British Pop Singer Robbie Williams Debuts in the ‘LightCycle Virtual City’ Metaverse

British Pop Singer Robbie Williams Debuts in the 'LightCycle Virtual City' Metaverse

Musician Robbie Williams will celebrate 25 years as a solo artist with a performance in the metaverse in a bid to reach fans from around the globe through his virtual concert.

Taking advantage of the immersive 3D virtual reality (VR) that comes with the metaverse, Robbie will celebrate his 25th anniversary by performing to his fans in the digital space. He joins an array of other artists who have leveraged the metaverse concept to perform for their global audiences.

Connecting global fans

The English musician gained popularity as a member of the pop band Take That between 1990 and 1995 before launching his solo career in 1996. Now the musician wants to leverage technology to reach a global audience for his anniversary.

According to the Daily Mail, Robbie said that connecting with his fans is a priority, and the opportunity brought by the technology provides a great chance to reach many of them. He also highlighted how the new technology can benefit the music industry.

“I’m fascinated by the Web3 space; it’s full of creativity and mind-blowing potential, said the singer-songwriter.

“It’s also a big new market for music discovery,” he added.

Robbie Williams is working with tech company LightCycle, which he believes will deliver a great experience given their previous success on other projects.

LightCycle has been described as an AI-powered “hyper-realistic virtual city” aiming to become “the go-to destination for art, film, gaming, music, fashion, sport, property, and retail.”

“The talented development team at LightCycle has produced some incredible work, and I’m excited to see it all brought to life in full 3D glory,” he said.

LightCycle is one of the brands within Vertex Labs.

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Embracing AI

William’s embrace of technology such as the metaverse is not uncommon. He has already worked with another German tech company, Deutsche Telekom, to redo his 1977 hit song using AI.

While the 49-year-old Williams has warmed up to AI, the use of the technology in the arts and entertainment industry, particularly music and film, has sparked controversy, with some artists openly trashing it, citing a lack of originality among other reasons.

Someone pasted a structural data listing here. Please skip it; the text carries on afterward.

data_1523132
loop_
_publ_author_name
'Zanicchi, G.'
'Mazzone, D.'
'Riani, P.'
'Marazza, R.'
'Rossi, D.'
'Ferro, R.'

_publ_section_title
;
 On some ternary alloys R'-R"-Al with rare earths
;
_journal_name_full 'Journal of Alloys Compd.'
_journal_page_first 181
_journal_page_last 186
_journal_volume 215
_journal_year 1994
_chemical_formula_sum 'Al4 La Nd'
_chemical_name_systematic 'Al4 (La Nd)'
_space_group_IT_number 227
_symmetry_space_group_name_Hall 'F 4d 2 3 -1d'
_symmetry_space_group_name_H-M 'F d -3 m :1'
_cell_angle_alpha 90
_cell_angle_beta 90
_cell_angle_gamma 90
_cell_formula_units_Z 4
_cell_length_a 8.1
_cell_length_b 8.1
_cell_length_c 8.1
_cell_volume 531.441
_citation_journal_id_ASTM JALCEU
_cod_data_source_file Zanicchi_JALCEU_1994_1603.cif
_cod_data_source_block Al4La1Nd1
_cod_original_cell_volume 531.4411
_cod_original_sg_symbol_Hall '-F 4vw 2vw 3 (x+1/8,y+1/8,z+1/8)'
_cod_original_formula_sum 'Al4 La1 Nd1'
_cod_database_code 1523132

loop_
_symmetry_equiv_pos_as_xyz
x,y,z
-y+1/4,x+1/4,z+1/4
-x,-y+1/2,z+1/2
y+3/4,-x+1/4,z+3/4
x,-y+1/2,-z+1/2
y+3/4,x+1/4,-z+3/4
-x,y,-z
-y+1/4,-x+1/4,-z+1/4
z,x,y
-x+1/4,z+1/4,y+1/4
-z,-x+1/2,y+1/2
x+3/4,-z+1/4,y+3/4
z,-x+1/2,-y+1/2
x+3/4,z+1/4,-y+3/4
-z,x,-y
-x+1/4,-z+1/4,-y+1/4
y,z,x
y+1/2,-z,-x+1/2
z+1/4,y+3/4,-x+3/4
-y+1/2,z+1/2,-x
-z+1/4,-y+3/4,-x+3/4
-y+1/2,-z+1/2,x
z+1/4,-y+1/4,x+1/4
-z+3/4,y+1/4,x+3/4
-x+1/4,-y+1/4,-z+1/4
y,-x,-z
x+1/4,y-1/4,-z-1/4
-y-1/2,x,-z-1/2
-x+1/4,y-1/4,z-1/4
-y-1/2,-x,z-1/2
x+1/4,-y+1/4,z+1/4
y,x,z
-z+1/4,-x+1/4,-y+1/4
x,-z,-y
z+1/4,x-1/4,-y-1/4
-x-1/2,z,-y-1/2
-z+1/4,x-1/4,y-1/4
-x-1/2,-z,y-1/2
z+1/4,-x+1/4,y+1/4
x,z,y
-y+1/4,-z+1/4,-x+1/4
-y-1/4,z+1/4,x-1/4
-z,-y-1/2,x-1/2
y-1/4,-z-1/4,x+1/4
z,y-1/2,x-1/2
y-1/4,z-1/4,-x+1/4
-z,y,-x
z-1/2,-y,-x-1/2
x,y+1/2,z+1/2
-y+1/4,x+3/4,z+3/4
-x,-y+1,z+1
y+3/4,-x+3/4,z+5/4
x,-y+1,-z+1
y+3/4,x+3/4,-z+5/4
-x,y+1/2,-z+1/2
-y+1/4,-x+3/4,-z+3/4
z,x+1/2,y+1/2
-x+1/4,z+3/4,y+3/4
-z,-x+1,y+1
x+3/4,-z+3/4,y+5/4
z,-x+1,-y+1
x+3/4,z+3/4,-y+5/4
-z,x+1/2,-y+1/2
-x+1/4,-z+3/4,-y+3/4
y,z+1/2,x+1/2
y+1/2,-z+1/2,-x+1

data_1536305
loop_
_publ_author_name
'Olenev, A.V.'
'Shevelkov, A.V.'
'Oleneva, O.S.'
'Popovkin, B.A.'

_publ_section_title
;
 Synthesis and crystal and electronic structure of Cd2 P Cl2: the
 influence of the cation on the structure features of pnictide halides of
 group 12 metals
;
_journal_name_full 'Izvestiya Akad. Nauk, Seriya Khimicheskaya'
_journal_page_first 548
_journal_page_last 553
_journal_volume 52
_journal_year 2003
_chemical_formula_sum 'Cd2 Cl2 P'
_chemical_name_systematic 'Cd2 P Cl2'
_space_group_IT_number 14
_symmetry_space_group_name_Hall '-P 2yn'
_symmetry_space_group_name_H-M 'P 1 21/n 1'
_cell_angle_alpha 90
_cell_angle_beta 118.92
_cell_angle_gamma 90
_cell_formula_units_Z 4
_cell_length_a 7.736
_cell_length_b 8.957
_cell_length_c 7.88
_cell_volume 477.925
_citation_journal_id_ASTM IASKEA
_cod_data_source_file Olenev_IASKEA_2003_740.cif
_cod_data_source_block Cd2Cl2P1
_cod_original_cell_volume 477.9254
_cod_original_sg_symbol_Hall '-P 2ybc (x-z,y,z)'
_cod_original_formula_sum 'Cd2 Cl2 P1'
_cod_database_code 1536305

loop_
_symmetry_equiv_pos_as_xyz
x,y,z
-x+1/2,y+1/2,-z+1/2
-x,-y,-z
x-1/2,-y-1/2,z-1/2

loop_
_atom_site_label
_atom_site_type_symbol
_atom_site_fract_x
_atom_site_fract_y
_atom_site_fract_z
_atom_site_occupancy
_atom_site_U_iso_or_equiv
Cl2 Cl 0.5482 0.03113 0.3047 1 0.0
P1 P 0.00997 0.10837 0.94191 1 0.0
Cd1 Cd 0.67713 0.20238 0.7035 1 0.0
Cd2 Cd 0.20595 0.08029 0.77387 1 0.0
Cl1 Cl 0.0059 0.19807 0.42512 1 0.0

The likes of Ice Cube have frowned at the idea of AI music, while debates have also raged over including AI-generated music on some of the world’s most prestigious music awards, such as the Grammys. However, other artists see the bright side of the technology and have embraced it as a way to enhance music production.

With the use of AI, even non-music professionals can produce music using tools like Loudly’s AI music generator.

The latest trend

Performances in the metaverse are becoming the thing and have become instrumental in connecting global audiences. Before the concept became that popular, DJ Marshmello made his first appearance in 2019 on the Fortnite metaverse platform.

Other musicians like Justin Bieber, David Guetta, and Ariana Grande have also performed on the Wave, Roblox, and Fortnite platforms, respectively.

For Robbie Williams, this is the “next step” in his music career.

“As an artist, I’m always looking for ways to push forward, so this is the perfect next step in that journey,” Robbie said. Commenting on the concert, LightCycle CEO Sara Ezen said:

“The concert is truly something special, and we’re excited to be giving it a home in LightCycle.”

The metaverse has become a special tool for connecting artists with their fans, especially during the COVID-19 pandemic lockdowns. Despite the lifting of COVID-19 restrictions, it seems artists will continue leveraging the technology to reach out to their fans.

Image credits: Shutterstock, CC images, Midjourney, Unsplash.